Self-talk can be described as having a conversation with yourself. We tend to repeat the same statements to ourselves over and over, which soon become silent messages that we believe as fact and don't even think through the accuracy of anymore. Negative self-talk might look something like this...
"I cannot do anything right."
"I'm so stupid."
"There's no point even trying."
"I'm just don't measure up."
Thinking negatively leads to feeling badly about ourselves and not doing as well when dealing with work, relationships, or school. Negative thinking infects our being and leads us to feeling worthless and increases our anxiety. Pretty soon our brain becomes a pac-man running around searching for the negative statements in order to feed, or provide evidence, to the negative beliefs we are telling ourselves.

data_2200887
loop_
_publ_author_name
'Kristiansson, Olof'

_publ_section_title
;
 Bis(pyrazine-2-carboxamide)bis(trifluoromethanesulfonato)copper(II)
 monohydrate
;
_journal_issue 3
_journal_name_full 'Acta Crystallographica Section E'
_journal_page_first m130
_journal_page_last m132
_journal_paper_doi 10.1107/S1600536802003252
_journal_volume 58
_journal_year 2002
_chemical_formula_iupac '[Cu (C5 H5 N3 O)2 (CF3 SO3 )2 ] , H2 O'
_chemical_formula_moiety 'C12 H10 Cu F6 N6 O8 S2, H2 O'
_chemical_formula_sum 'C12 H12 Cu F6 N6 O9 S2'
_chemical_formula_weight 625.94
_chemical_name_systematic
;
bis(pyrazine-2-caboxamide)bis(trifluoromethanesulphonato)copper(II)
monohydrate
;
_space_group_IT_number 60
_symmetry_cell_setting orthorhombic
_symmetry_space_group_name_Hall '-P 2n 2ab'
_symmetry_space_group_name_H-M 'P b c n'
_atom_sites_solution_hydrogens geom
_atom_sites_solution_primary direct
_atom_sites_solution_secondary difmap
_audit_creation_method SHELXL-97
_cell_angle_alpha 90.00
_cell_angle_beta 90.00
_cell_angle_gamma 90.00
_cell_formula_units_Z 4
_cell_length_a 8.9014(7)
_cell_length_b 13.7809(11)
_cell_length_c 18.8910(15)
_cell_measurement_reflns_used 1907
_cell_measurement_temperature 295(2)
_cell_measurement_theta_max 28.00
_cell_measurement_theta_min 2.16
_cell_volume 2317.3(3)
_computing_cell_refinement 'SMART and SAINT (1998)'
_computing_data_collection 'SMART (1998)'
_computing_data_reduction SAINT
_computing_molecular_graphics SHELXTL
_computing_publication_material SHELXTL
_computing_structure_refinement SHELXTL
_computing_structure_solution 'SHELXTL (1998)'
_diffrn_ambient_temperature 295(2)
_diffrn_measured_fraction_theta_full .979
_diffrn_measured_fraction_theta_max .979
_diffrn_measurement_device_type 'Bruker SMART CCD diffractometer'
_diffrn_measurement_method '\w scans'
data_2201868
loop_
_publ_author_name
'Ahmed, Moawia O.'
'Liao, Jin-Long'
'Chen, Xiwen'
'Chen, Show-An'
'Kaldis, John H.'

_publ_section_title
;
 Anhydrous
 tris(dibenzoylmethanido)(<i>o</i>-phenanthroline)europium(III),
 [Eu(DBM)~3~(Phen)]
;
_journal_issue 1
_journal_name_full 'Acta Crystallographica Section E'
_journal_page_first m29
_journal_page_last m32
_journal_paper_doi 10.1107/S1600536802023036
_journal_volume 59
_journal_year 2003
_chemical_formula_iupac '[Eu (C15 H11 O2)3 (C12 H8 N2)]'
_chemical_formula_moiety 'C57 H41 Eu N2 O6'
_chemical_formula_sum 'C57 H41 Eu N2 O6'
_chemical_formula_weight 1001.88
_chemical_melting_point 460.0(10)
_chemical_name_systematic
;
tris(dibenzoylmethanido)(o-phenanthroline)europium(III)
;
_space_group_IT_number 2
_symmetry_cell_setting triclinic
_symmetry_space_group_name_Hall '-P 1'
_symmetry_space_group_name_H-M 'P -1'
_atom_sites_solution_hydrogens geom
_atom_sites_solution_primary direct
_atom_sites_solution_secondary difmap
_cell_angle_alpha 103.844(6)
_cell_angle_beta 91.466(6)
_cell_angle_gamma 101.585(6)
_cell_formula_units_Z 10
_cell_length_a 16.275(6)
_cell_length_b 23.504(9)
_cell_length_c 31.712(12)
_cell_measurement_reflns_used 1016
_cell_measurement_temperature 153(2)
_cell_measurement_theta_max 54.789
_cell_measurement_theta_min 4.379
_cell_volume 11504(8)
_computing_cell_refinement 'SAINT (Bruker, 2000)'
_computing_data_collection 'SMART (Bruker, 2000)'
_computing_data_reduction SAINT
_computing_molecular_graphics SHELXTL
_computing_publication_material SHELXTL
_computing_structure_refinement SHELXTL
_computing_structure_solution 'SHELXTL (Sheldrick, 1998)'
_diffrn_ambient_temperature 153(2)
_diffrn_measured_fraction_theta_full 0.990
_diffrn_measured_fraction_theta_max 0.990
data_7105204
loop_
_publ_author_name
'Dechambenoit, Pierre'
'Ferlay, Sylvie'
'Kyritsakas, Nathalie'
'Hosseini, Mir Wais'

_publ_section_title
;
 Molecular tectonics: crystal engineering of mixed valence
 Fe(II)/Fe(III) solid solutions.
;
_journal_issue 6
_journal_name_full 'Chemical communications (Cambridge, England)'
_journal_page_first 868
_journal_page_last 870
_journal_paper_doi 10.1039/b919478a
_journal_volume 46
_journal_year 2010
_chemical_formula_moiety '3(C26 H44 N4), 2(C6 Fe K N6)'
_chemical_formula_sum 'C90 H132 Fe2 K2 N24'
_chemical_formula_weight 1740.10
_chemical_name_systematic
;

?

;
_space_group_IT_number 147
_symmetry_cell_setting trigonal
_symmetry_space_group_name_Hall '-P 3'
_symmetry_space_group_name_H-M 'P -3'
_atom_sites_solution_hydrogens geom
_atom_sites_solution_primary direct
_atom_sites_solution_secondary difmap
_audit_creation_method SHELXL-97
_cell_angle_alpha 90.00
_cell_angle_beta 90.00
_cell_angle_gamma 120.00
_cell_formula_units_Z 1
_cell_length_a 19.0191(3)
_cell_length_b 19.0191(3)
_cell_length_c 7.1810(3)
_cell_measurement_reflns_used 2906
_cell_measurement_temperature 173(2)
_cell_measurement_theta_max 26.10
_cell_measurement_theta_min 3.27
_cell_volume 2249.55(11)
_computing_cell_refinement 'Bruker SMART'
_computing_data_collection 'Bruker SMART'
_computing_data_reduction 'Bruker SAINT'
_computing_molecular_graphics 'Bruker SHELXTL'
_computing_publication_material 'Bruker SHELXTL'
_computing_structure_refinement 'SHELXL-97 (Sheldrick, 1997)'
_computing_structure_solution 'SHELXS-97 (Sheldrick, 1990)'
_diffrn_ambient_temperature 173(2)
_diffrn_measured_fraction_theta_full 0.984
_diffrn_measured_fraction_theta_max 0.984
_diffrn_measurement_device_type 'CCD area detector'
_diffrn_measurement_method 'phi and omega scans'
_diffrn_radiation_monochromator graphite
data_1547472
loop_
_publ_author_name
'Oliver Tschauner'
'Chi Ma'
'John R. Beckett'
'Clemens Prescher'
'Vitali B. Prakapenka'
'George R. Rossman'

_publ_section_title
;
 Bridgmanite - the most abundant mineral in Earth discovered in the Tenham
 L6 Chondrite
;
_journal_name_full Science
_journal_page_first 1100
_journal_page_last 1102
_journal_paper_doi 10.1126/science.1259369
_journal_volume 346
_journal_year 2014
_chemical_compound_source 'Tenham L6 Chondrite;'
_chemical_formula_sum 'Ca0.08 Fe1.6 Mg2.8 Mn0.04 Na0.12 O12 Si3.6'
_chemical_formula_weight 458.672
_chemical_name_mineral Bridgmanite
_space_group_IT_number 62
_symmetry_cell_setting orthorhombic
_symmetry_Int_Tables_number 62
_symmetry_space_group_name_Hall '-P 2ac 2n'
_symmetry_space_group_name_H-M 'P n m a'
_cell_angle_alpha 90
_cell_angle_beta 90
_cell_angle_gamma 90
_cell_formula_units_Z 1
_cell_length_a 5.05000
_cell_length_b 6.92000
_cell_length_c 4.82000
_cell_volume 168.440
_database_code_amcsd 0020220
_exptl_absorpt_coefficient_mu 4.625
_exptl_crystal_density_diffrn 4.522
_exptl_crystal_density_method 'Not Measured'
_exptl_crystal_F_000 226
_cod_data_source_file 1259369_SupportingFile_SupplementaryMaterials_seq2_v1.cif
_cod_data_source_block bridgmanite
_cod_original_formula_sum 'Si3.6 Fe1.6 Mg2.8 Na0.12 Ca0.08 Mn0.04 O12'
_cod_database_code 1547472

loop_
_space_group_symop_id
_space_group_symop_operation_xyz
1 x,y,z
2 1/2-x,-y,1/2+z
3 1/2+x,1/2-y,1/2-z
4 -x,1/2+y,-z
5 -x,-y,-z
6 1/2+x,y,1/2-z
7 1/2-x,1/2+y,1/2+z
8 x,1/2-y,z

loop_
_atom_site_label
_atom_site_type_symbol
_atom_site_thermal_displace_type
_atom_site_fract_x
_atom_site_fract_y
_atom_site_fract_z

If we were to shift our self-talk to more positive statements we would find that we feel better about ourselves and more confident and competent to accomplish things we are faced with. Positive self-talk might sound something like this...
"Nobody is perfect."
"I can try my best, that doesn't mean I have to be the best."
"I will do better if I relax."
Self-talk is a skill. Just like any other muscle in our body, it requires focus to get results we desire. The more effort we put into shifting our thoughts to positive, the easier it becomes over time. We change the pac-man from a negative feeder to a pac-man running around looking to feed off evidence that supports our positive belief, rather than our negatives. When you are feeling discouraged, angry, anxious, or afraid, positive self-talk has a way of alleviating these feelings and replacing them with feelings that are more positive and self-enhancing, rather than self-defeating.
I would encourage you to rehearse and memorize self-talk statements that work well for you so that you have a repertoire to use when you are feeling overwhelmed, anxious, or upset.
Rachael Kool, professional counselor and normal, everyday adult screw up